Court rejects challenge to Chelsea homeless shelter

Group claimed shelter was not an as-of-right use and exceeded maximum number of beds. In 2010, the Bowery Residents’ Committee obtained a permit from Buildings to convert a twelve-story building at 127 West 25th Street into a private not-for-profit homeless shelter, drug treatment center, and offices. BRC planned to provide a 200-bed homeless shelter, a 96-bed reception center for the homeless, a 32-bed chemical dependency crisis center, and outpatient counseling services for up to 100 individuals. Buildings considered the uses as a transient hotel and professional offices, which are permitted as-of-right under the site’s M1-6 zoning regulations.

A group of local residents, known as the Chelsea Flatiron Coalition, challenged the issuance of the permit at BSA. The Coalition claimed, among other things, that Buildings should have considered the shelter as a non-profit institution with sleeping accommodations, a health related facility, or other uses which are prohibited in a M1-6 district. The Coalition also claimed that the 328-bed facility violated a provision of the administrative code limiting a homeless shelter to 200 beds. The coalition also filed an article 78 petition challenging the permit, but a lower court stayed the proceeding until the Coalition had exhausted its administrative remedies at BSA.

BSA denied the appeal, ruling that for zoning purposes the facility qualified as a transient hotel because BRC would provide a telephone, 24-hour desk service, and laundry services. Further, the sleeping accommodations would be separated from the offices by different entrances. BSA did not consider whether the facility exceeded the code’s 200-bed limit, noting that the Department of Homeless Services was responsible for enforcing that provision, not Buildings. 8 CityLand 59 (May 15, 2011).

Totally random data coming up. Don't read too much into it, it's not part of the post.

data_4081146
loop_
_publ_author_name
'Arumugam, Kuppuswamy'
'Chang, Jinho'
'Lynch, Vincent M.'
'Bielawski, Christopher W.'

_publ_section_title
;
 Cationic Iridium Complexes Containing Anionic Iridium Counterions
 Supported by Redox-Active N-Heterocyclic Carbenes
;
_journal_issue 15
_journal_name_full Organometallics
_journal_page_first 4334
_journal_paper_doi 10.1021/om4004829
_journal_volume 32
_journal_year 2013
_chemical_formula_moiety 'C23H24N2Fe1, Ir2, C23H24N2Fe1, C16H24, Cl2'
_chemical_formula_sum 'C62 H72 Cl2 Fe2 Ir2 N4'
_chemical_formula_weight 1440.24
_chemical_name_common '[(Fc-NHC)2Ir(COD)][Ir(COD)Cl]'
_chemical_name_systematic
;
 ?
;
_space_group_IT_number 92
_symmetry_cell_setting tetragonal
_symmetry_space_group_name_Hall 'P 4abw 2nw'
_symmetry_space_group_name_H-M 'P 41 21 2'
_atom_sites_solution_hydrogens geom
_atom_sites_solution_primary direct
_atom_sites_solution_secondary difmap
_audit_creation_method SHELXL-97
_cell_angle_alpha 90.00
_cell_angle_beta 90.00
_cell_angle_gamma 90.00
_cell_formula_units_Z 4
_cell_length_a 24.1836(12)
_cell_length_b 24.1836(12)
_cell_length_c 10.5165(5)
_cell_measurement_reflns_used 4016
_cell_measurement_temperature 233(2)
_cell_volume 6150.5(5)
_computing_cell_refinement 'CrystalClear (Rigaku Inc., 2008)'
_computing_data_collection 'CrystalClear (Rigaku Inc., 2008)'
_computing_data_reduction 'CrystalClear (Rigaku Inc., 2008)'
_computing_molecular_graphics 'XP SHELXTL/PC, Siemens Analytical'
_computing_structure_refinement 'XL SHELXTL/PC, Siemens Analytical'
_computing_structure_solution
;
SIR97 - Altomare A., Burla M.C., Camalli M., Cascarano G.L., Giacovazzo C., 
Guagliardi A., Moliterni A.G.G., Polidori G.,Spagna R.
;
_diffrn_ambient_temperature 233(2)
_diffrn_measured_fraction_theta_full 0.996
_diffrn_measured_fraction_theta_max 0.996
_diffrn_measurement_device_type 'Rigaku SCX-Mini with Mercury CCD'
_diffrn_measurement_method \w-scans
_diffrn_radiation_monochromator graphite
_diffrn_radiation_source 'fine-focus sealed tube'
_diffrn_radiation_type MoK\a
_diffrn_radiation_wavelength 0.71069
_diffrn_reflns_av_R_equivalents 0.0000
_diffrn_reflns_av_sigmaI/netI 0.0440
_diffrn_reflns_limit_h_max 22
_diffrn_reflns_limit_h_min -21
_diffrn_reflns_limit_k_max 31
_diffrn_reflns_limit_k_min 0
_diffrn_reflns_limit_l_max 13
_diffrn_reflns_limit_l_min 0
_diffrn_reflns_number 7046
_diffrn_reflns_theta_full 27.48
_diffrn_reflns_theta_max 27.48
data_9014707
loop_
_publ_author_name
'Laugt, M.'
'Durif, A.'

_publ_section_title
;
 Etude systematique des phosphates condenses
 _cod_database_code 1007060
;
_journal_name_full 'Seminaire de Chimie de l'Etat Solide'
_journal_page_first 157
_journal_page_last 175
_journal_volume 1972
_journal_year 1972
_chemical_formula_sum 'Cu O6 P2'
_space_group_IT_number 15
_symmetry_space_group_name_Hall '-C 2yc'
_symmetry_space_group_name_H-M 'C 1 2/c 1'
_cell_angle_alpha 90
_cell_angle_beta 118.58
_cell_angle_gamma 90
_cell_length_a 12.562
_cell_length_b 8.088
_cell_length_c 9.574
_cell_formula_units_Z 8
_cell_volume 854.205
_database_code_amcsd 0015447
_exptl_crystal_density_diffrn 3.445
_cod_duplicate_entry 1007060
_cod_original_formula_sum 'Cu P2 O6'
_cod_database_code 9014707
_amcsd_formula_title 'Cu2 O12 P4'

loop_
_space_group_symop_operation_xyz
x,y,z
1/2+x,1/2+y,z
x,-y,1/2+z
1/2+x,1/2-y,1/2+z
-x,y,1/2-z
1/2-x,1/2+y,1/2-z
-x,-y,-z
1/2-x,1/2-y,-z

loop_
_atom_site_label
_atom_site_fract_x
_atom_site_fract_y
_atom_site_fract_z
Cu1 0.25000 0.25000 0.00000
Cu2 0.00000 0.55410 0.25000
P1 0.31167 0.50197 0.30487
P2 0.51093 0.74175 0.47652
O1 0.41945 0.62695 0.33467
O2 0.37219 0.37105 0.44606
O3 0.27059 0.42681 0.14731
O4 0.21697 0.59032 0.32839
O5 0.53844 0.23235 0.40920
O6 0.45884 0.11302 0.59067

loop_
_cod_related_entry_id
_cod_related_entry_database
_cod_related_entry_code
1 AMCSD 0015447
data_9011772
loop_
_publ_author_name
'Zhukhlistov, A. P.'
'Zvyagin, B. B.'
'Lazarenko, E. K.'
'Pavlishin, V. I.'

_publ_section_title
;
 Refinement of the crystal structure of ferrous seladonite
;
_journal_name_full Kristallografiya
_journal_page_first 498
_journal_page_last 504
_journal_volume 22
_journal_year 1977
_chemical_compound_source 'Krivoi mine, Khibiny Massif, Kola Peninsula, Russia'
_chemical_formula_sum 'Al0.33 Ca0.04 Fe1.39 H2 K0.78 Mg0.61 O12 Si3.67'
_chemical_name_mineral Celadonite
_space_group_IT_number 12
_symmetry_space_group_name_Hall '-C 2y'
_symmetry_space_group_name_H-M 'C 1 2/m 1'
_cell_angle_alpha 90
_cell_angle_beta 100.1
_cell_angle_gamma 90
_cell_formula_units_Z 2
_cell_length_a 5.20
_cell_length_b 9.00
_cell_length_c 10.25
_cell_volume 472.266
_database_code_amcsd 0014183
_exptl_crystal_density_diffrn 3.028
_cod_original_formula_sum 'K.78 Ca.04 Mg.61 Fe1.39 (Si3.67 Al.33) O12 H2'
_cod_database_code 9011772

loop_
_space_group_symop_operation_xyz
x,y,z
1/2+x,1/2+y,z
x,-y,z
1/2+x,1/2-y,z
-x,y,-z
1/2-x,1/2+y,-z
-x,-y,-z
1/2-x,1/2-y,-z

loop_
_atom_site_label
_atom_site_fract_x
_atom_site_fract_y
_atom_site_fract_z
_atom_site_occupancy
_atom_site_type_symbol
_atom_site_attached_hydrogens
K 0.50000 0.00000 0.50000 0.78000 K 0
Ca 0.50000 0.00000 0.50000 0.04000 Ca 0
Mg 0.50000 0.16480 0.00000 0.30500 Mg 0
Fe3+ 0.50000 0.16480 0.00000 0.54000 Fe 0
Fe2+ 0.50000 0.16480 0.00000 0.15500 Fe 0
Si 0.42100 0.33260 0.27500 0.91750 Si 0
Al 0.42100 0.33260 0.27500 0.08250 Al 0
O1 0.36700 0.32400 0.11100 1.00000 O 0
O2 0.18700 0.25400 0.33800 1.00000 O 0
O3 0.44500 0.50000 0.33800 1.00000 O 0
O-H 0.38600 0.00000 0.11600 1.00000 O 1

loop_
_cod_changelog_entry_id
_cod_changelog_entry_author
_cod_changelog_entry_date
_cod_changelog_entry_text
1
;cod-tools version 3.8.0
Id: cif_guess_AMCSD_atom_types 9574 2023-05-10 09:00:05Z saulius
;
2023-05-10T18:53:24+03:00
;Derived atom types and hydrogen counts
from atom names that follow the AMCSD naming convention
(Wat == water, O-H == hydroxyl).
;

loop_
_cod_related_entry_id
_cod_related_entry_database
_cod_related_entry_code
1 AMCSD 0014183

On appeal at a lower court, Justice Joan A. Madden upheld BSA’s determination, ruling that BSA rationally concluded that the proposed uses were consistent with the zoning resolution’s definitions of transient hotel and office uses. As to the size of the homeless shelter, Justice Madden agreed that the facility exceeded the bed-limit, rejecting BRC’s argument that the 96-bed reception center and the 200-bed shelter should be considered separately. Madden, however, found that the 296-bed facility qualified for an exception under the code permitting the replacement of the previously closed Camp LaGuardia Shelter by two shelters with up to 400 beds each. Madden rejected the coalition’s argument that invoking the “Camp LaGuardia Exception” automatically triggered review under the City’s land use review process. The code only required review if “applicable,” and Madden had already determined the shelter complied with applicable rules and regulations.

Chelsea Flatiron Coalition v. NYC, 2011 N.Y. Slip Op. 32669U (N.Y. Cty. Sup. Ct. Oct. 14, 2011) (Madden, J.).

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